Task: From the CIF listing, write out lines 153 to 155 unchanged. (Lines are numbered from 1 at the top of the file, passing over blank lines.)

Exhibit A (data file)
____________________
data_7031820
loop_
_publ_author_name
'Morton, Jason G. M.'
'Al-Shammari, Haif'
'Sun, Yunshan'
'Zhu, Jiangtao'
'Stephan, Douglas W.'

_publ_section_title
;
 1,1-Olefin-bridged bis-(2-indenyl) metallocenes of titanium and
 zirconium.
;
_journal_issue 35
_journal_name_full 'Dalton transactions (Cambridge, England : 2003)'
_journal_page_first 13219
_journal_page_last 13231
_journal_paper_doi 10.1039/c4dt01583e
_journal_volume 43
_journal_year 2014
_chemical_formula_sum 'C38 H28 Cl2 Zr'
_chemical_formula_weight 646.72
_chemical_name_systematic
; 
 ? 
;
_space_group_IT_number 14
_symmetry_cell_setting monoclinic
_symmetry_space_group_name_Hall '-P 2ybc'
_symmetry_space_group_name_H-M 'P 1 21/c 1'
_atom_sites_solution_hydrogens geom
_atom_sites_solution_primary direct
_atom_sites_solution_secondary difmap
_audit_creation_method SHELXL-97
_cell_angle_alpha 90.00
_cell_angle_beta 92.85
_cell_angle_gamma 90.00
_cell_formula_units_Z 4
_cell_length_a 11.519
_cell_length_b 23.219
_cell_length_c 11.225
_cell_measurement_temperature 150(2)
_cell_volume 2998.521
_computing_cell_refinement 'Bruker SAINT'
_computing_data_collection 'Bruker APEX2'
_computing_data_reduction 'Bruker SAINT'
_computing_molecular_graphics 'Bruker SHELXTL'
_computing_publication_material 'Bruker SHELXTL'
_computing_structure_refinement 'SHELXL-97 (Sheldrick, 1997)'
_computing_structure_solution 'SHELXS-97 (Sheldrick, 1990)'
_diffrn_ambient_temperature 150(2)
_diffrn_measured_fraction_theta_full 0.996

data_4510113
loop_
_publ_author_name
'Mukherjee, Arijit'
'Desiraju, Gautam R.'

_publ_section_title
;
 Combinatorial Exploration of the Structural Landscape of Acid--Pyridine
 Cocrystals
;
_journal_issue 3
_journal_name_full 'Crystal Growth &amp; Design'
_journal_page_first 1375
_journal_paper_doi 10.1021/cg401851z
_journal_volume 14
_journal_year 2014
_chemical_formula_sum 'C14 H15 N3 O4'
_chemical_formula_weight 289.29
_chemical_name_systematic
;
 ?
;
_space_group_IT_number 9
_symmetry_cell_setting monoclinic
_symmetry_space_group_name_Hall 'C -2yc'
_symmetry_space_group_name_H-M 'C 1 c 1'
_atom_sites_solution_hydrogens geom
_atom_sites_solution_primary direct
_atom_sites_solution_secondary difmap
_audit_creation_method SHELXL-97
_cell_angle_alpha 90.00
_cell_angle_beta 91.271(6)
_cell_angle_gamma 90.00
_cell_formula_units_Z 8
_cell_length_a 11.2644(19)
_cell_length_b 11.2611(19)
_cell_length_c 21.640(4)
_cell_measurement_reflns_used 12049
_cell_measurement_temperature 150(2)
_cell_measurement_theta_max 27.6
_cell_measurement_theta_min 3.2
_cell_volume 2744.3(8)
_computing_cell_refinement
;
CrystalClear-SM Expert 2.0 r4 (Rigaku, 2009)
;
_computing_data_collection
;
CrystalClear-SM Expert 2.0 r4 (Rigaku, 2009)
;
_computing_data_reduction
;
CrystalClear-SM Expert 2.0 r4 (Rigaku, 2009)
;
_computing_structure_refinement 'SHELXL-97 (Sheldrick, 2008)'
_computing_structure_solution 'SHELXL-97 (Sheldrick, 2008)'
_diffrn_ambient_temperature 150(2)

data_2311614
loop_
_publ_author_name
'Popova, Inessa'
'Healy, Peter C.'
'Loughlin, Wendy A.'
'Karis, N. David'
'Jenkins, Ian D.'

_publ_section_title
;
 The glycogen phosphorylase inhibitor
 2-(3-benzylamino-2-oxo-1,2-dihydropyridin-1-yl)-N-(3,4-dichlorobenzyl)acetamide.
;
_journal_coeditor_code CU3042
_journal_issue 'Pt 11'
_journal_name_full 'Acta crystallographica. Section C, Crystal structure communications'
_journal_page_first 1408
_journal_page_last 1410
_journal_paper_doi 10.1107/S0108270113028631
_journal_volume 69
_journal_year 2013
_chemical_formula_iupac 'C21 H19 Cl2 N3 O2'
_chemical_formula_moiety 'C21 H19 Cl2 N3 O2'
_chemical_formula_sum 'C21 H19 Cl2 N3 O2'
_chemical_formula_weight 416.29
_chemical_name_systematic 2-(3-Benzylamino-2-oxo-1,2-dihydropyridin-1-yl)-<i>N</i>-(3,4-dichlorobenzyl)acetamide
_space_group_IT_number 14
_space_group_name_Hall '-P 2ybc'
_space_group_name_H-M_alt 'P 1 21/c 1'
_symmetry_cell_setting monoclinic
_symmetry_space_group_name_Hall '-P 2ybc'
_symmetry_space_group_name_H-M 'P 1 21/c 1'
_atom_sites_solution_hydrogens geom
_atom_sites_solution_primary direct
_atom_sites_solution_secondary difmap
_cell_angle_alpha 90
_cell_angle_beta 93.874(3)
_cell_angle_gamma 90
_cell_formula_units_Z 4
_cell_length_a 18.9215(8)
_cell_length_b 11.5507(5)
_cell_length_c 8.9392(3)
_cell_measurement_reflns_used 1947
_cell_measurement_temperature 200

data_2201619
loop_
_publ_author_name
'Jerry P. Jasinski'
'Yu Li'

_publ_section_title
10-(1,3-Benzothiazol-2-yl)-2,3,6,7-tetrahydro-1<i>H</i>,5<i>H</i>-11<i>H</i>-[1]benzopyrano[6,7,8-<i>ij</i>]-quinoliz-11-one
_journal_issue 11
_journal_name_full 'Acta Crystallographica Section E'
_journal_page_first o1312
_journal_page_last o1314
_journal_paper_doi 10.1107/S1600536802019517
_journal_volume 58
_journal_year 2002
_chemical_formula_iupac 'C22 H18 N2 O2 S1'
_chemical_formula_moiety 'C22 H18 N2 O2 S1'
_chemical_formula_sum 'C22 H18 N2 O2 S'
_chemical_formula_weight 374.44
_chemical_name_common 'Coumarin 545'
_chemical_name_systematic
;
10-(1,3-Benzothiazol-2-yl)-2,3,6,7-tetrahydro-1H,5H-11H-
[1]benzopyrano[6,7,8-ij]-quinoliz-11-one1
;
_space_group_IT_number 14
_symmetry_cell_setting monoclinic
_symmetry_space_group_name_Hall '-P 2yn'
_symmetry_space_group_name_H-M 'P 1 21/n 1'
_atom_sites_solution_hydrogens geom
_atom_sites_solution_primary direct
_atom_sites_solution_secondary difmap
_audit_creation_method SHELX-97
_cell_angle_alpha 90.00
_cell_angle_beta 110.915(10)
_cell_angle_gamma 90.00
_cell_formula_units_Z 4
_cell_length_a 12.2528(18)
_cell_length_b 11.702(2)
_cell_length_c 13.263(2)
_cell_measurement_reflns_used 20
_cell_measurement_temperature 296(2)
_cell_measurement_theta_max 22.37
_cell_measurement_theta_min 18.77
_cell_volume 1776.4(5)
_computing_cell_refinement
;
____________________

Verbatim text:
_cell_measurement_temperature 200

data_2201619
loop_